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Simulating Temperature in a Soil Incubation Experiment

Published: October 28, 2022 doi: 10.3791/64081


Laboratory soil warming experiments usually employ two or more constant temperatures in multiple chambers. By presenting a sophisticated environmental chamber, we provide an accurate temperature control method to imitate the magnitude and amplitude of in situ soil temperature and improve the experimental design of soil incubation studies.


The study of warming impact on soils requires a realistic and accurate representation of temperature. In laboratory incubation studies, a widely adopted method has been to render constant temperatures in multiple chambers, and via comparisons of soil responses between low- and high-temperature chambers, to derive the warming impact on soil changes. However, this commonly used method failed to imitate both the magnitude and amplitude of actual temperatures as observed in field conditions, thus potentially undermining the validity of such studies. With sophisticated environmental chambers becoming increasingly available, it is imperative to examine alternative methods of temperature control for soil incubation research. This protocol will introduce a state-of-the-art environmental chamber and demonstrate both conventional and new methods of temperature control to improve the experimental design of soil incubation. The protocol mainly comprises four steps: temperature monitoring and programming, soil collection, laboratory incubation, and warming effect comparison. One example will be presented to demonstrate different methods of temperature control and the resultant contrasting warming scenarios; that is, a constant temperature design referred to as stepwise warming (SW) and simulated in situ temperature design as gradual warming (GW), as well as their effects on soil respiration, microbial biomass, and extracellular enzyme activities. In addition, we present a strategy to diversify temperature change scenarios to meet specific climate change research needs (e.g., extreme heat). The temperature control protocol and the recommended well-tailored and diversified temperature change scenarios will assist researchers in establishing reliable and realistic soil incubation experiments in the laboratory.


Global surface temperature is expected to increase this century by 1.8-6.4 °C1,2. Global warming may increase CO2 flux from soil to the atmosphere, resulting in positive feedback with warming3,4,5,6. Because microbial communities play a critical role in regulating soil respiratory responses to warming7,8, the changes in microbial respiration and the underlying microbial mechanisms with warming have been a research focus. Though soil warming experiments deployed in the field condition, via a heating cable9 and an open top chamber10, were advantageous in capturing natural soil features such as temperature11, their high cost for installation and maintenance have limited their application. Alternatively, soil incubation experiments subject to different temperatures are a favorable choice. The primary advantage of soil incubation in a laboratory is that the well-controlled environmental conditions (e.g., temperature) are able to disentangle the one-factor effect from other confounding factors in a field experimental setting12,13. Despite differences between growth chamber and field experiments (e.g., plant growth), translation from lab results to the field are readily available14. Incubating soil samples in a laboratory setting could help improve our mechanistic understanding of soil response to warming15.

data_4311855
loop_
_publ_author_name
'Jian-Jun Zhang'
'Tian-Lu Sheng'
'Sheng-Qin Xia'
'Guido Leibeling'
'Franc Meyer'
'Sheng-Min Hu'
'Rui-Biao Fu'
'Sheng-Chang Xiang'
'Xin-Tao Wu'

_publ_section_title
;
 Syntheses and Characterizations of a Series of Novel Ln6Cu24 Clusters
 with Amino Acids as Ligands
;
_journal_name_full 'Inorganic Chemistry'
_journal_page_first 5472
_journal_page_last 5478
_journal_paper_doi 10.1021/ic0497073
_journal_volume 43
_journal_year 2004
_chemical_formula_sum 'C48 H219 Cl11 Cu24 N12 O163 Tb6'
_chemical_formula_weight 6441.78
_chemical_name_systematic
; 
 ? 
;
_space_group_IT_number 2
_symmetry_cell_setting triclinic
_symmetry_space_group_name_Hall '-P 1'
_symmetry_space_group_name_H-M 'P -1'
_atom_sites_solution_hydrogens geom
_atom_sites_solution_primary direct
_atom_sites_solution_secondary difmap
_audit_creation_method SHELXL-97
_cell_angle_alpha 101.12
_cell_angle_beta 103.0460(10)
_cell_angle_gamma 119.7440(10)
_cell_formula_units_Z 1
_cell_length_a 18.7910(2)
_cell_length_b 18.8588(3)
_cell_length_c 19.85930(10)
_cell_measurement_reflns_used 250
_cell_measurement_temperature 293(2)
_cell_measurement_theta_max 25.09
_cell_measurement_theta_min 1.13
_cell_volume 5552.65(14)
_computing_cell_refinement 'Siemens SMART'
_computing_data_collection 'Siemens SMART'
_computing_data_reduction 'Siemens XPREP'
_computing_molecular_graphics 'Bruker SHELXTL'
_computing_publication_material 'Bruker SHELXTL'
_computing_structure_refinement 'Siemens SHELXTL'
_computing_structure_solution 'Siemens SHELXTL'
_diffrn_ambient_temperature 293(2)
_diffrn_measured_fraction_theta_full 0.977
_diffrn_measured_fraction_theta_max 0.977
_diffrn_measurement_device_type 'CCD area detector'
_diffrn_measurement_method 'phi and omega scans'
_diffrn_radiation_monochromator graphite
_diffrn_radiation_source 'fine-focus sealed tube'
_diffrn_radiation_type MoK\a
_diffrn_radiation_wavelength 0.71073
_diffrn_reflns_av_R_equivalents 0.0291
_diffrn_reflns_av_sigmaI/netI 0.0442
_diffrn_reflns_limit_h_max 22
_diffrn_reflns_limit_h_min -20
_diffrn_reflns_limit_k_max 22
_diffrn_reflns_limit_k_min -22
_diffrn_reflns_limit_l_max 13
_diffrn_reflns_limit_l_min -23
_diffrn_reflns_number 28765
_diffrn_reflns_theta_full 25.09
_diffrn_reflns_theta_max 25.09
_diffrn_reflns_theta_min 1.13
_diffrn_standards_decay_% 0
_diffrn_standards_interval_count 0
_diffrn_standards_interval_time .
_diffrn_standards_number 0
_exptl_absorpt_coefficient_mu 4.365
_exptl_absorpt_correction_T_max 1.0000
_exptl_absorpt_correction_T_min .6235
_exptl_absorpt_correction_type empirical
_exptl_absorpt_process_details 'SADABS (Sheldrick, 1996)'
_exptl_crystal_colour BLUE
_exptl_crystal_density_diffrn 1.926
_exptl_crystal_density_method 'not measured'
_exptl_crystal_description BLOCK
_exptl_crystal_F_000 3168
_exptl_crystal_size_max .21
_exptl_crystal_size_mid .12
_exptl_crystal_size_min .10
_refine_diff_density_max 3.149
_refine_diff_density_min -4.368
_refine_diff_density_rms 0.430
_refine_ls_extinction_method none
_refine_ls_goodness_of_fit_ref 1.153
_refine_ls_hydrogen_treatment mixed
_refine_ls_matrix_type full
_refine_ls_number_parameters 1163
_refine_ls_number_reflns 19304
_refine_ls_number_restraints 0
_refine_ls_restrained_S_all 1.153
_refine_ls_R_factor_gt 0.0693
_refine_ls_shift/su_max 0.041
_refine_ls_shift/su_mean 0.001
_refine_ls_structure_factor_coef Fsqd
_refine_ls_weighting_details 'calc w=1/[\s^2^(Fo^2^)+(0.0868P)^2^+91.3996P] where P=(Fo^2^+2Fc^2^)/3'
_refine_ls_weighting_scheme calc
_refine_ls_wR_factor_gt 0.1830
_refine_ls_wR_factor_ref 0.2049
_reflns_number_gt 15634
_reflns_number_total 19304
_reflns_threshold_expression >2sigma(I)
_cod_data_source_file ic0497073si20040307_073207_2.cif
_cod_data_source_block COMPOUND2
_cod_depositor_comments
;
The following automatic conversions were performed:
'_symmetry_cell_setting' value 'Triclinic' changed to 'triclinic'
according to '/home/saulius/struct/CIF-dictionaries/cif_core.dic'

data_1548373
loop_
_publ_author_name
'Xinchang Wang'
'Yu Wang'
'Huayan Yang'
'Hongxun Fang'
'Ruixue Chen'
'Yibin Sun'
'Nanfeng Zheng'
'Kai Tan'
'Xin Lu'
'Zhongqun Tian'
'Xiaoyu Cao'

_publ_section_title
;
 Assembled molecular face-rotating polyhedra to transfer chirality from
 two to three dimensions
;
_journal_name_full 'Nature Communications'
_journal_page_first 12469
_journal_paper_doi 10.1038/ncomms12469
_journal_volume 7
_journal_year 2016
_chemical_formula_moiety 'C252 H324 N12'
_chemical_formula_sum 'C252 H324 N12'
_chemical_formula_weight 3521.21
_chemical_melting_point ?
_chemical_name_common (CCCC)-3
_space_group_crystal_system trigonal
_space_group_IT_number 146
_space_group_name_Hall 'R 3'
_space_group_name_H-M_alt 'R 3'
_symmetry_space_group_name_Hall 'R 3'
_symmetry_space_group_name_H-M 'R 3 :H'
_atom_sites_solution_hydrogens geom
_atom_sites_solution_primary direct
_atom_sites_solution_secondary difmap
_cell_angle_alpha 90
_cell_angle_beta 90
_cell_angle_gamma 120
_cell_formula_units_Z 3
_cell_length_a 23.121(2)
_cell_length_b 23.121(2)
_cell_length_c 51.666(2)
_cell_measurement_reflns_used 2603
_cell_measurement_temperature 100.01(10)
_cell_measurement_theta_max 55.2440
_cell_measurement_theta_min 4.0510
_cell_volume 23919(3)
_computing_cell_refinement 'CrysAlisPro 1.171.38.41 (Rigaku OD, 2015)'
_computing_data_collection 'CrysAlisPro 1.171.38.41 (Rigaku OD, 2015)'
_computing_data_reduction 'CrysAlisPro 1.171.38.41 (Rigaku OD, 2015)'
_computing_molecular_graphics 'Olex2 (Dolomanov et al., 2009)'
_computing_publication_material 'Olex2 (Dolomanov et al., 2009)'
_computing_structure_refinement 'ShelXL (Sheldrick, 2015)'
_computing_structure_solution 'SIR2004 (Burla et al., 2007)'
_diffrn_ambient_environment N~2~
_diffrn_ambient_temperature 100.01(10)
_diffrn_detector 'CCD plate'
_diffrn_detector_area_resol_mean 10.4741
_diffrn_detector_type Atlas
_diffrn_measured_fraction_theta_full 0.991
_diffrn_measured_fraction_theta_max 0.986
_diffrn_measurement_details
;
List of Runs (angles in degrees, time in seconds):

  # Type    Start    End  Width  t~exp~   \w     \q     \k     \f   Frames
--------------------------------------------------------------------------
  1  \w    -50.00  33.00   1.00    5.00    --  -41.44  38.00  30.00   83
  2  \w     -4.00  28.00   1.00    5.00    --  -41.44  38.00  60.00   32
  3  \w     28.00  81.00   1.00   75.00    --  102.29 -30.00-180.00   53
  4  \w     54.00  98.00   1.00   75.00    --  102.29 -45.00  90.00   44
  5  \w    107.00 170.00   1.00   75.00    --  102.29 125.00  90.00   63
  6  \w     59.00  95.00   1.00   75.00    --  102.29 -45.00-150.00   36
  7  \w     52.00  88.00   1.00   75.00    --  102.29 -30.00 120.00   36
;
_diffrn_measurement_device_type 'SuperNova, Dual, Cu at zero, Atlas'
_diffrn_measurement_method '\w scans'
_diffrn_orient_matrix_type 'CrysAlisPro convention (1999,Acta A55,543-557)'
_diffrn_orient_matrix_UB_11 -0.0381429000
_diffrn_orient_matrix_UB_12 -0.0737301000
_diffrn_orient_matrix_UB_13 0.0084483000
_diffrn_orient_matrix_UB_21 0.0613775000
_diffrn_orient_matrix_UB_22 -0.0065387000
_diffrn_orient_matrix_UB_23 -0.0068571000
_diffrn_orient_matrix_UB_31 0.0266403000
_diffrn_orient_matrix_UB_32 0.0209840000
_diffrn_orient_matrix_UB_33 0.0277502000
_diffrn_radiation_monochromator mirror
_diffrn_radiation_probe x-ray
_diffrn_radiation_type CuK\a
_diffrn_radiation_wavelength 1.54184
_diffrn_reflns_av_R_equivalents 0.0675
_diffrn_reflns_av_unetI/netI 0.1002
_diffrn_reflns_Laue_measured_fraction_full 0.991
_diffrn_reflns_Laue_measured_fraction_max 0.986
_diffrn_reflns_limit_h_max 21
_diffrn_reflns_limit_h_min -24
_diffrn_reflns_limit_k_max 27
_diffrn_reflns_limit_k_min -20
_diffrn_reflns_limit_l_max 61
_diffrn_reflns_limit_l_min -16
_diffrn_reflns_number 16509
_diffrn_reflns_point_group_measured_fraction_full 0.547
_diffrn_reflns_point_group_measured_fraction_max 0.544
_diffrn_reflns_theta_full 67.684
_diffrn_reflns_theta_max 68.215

Our literature review identified several temperature control methods and, consequently, distinct temperature change modes in past soil incubation studies (Table 1). First, instruments used to control temperature are mostly through an incubator, growth chamber, water bath, and in a rare case, heating cable. Given these instruments, three typical temperature change patterns have been generated (Figure 1). These include the most implemented mode, constant temperature (CT), linear change (LC) with a non-zero constant temperature change rate, and nonlinear change (NC) featured with a diurnal type of temperature. For a case of CT pattern, the temperature may vary in magnitude over time, though constant temperature remains for a certain time period during the incubation (Figure 1B). For LC, the rate of temperature change could vary in different studies at more than two orders of magnitude (e.g., 0.1 °C/day vs. 3.3 °C/h; Table 1); For NC cases, most relied upon the intrinsic capacity of instruments used, thus leading to various modes. Despite that a type of diurnal temperature change was claimed through a heating cable or incubator16,17; however, the chamber temperatures in these experiments were not validated. Other major review results in Table 1 include the range of incubation temperature of 0-40 °C, with most between 5-25 °C; the duration of experiments ranged from a few hours (<1 day) to nearly 2 years (~725 days). Also, soils subjected to incubations were collected from forest, grassland, and cropland ecosystems, with dominant mineral horizon, organic horizon, and even contaminated soil, located mostly in the US, China, and Europe (Table 1).